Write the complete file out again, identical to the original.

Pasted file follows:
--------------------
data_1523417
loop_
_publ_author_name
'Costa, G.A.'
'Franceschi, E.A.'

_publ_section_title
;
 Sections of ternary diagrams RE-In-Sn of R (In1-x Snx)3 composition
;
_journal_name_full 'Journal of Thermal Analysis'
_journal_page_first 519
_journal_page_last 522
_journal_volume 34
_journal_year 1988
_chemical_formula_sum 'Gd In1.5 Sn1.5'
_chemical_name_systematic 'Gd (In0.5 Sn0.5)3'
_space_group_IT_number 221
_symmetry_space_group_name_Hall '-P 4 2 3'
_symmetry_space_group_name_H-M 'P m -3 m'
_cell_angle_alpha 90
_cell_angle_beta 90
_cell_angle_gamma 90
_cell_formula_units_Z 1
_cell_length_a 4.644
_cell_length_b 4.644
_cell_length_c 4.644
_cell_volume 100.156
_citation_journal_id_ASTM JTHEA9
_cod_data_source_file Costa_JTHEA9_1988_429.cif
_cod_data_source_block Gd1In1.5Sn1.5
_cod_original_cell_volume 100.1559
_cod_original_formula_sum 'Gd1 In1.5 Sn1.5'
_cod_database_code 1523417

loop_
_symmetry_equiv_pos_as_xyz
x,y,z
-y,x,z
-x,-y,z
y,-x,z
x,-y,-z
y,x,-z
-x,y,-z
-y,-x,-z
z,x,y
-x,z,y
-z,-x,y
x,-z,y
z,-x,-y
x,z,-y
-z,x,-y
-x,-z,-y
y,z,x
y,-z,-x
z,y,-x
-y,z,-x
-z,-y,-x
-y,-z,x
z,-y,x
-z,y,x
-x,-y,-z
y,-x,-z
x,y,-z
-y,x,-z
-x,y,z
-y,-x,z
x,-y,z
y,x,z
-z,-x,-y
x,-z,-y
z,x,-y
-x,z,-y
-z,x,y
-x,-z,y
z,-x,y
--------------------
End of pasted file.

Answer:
data_1523417
loop_
_publ_author_name
'Costa, G.A.'
'Franceschi, E.A.'

_publ_section_title
;
 Sections of ternary diagrams RE-In-Sn of R (In1-x Snx)3 composition
;
_journal_name_full 'Journal of Thermal Analysis'
_journal_page_first 519
_journal_page_last 522
_journal_volume 34
_journal_year 1988
_chemical_formula_sum 'Gd In1.5 Sn1.5'
_chemical_name_systematic 'Gd (In0.5 Sn0.5)3'
_space_group_IT_number 221
_symmetry_space_group_name_Hall '-P 4 2 3'
_symmetry_space_group_name_H-M 'P m -3 m'
_cell_angle_alpha 90
_cell_angle_beta 90
_cell_angle_gamma 90
_cell_formula_units_Z 1
_cell_length_a 4.644
_cell_length_b 4.644
_cell_length_c 4.644
_cell_volume 100.156
_citation_journal_id_ASTM JTHEA9
_cod_data_source_file Costa_JTHEA9_1988_429.cif
_cod_data_source_block Gd1In1.5Sn1.5
_cod_original_cell_volume 100.1559
_cod_original_formula_sum 'Gd1 In1.5 Sn1.5'
_cod_database_code 1523417

loop_
_symmetry_equiv_pos_as_xyz
x,y,z
-y,x,z
-x,-y,z
y,-x,z
x,-y,-z
y,x,-z
-x,y,-z
-y,-x,-z
z,x,y
-x,z,y
-z,-x,y
x,-z,y
z,-x,-y
x,z,-y
-z,x,-y
-x,-z,-y
y,z,x
y,-z,-x
z,y,-x
-y,z,-x
-z,-y,-x
-y,-z,x
z,-y,x
-z,y,x
-x,-y,-z
y,-x,-z
x,y,-z
-y,x,-z
-x,y,z
-y,-x,z
x,-y,z
y,x,z
-z,-x,-y
x,-z,-y
z,x,-y
-x,z,-y
-z,x,y
-x,-z,y
z,-x,y